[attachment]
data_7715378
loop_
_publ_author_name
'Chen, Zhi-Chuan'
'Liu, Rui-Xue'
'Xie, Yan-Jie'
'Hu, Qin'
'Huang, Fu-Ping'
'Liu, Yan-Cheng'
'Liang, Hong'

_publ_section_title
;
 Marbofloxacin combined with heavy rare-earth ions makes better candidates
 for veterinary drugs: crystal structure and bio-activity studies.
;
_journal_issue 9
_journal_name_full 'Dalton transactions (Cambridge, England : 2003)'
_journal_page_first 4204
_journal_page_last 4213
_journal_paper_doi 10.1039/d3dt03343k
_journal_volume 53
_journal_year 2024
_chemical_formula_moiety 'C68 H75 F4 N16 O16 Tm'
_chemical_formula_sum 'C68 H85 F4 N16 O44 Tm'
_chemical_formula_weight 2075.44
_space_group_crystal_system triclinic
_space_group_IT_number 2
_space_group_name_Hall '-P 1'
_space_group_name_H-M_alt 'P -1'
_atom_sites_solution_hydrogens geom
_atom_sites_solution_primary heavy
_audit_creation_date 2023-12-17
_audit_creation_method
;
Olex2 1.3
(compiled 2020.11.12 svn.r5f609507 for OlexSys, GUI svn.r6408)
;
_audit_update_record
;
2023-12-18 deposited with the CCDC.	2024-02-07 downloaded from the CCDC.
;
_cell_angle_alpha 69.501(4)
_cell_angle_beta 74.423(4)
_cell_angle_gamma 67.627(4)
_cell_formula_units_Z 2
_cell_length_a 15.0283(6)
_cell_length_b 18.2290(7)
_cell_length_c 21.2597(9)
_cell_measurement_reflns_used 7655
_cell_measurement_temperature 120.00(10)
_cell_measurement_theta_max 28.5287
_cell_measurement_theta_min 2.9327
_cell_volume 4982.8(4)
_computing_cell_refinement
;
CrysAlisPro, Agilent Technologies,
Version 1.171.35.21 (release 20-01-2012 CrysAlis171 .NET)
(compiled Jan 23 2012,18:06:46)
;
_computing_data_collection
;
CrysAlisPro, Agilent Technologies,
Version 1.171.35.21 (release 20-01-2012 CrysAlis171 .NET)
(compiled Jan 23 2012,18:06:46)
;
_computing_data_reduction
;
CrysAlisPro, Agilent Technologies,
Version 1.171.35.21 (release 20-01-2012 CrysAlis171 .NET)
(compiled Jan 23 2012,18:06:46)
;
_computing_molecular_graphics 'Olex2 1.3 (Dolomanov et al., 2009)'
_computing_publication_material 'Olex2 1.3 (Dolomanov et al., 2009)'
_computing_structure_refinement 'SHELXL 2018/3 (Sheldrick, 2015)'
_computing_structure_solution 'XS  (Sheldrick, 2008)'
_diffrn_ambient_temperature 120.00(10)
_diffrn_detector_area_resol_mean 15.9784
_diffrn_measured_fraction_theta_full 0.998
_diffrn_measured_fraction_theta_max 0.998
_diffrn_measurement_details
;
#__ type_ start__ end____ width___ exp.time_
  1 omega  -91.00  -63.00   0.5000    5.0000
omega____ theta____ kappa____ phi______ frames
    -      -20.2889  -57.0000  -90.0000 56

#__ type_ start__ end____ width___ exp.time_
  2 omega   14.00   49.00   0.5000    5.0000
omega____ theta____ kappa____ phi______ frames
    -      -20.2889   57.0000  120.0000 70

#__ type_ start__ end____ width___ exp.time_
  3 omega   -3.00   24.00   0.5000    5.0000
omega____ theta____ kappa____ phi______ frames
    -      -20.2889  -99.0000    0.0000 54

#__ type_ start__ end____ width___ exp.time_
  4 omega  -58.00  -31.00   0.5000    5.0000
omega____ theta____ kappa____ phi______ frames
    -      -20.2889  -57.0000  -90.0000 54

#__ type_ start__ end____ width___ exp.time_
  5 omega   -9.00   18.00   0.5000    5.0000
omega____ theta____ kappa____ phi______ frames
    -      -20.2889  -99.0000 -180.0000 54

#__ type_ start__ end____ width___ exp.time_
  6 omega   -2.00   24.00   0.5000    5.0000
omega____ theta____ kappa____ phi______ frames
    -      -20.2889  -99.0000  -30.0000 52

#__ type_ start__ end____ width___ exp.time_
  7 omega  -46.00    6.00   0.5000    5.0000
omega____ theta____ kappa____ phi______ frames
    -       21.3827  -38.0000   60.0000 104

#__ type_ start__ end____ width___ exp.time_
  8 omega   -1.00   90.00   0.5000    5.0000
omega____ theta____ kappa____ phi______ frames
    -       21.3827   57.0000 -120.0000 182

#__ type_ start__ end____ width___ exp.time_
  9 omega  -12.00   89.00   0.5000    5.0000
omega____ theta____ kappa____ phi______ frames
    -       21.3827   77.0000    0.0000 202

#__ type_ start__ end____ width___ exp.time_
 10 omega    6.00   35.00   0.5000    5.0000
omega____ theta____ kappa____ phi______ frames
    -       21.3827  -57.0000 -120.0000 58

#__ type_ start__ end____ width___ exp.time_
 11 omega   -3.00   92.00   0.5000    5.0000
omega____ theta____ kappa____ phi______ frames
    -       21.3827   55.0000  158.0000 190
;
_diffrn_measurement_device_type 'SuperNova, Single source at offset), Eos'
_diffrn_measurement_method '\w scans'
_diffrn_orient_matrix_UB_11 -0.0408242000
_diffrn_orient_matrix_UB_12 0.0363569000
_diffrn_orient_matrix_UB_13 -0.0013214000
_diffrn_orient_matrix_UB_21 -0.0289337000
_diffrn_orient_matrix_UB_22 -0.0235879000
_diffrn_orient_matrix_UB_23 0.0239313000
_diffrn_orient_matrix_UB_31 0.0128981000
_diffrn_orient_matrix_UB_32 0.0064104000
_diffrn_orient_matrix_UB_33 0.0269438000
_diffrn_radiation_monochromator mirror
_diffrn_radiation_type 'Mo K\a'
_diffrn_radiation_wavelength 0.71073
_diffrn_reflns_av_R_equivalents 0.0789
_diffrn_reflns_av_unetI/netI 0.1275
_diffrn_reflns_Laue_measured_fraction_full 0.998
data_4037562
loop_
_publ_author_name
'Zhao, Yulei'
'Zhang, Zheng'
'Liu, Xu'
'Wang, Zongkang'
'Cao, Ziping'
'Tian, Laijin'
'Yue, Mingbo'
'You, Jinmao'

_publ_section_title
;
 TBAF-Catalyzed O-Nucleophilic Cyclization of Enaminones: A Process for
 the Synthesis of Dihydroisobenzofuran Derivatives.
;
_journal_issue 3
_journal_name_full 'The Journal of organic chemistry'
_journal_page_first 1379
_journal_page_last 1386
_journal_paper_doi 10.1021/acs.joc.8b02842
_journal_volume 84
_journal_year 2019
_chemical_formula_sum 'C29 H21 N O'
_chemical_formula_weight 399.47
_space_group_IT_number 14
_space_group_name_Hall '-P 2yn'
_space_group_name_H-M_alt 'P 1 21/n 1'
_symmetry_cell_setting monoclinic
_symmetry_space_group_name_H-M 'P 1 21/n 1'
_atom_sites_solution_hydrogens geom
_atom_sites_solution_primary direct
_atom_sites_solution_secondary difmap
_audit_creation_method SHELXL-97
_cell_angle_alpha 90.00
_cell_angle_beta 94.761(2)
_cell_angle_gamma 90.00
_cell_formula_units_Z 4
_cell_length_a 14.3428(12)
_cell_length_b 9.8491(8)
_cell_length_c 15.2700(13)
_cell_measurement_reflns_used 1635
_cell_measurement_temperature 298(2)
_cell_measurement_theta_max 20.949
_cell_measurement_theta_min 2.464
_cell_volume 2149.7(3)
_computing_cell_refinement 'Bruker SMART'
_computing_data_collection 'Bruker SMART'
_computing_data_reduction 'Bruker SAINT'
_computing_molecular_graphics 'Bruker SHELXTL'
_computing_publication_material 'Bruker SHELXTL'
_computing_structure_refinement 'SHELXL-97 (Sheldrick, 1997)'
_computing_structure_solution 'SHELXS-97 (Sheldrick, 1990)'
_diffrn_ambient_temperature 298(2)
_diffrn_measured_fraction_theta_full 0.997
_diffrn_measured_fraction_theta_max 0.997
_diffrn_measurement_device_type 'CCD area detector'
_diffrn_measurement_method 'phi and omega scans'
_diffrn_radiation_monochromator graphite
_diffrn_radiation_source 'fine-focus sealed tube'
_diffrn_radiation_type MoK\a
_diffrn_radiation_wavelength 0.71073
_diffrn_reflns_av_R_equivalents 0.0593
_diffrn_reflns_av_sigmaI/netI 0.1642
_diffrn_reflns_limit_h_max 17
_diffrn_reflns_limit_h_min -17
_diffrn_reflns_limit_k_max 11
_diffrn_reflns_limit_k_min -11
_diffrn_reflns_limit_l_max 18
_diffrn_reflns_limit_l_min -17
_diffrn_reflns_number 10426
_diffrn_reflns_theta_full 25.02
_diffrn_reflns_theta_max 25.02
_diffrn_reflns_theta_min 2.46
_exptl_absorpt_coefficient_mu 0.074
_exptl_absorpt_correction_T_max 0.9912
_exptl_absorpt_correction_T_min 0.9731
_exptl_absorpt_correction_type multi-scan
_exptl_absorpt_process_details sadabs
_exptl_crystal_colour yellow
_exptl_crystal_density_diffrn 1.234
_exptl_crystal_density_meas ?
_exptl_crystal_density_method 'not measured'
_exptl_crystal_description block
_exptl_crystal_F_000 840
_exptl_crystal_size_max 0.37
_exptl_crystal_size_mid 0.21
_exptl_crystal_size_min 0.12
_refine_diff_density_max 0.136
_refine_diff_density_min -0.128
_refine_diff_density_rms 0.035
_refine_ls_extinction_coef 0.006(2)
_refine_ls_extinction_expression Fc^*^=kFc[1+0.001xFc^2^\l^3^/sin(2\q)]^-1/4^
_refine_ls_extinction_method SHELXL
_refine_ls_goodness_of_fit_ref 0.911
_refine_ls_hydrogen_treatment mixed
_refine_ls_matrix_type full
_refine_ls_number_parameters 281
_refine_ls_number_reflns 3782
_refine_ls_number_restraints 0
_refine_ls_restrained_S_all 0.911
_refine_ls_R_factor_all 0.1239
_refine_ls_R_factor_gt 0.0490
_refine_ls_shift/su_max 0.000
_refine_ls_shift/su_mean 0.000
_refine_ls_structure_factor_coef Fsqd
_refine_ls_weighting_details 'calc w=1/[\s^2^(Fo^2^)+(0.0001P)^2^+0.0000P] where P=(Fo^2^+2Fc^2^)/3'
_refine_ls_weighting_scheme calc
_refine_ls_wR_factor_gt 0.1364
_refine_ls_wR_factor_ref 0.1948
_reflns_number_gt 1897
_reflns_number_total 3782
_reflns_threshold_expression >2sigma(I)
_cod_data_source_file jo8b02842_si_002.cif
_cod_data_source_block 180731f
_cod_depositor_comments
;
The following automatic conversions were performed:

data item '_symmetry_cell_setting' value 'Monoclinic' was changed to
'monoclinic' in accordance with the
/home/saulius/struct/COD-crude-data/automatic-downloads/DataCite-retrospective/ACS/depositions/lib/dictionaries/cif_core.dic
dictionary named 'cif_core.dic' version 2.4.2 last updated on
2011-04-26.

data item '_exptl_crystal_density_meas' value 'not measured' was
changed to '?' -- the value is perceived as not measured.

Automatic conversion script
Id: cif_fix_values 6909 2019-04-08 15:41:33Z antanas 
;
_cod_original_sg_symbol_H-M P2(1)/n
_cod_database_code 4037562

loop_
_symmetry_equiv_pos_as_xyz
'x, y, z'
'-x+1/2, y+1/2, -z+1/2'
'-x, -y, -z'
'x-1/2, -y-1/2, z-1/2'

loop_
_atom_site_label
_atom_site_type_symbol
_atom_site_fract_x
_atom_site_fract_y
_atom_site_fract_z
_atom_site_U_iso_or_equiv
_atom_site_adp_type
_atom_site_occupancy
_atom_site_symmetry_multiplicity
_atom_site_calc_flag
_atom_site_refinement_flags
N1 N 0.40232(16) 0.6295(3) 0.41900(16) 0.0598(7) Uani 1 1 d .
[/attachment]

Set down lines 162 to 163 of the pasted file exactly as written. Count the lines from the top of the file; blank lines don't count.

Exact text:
_journal_page_first 1379
_journal_page_last 1386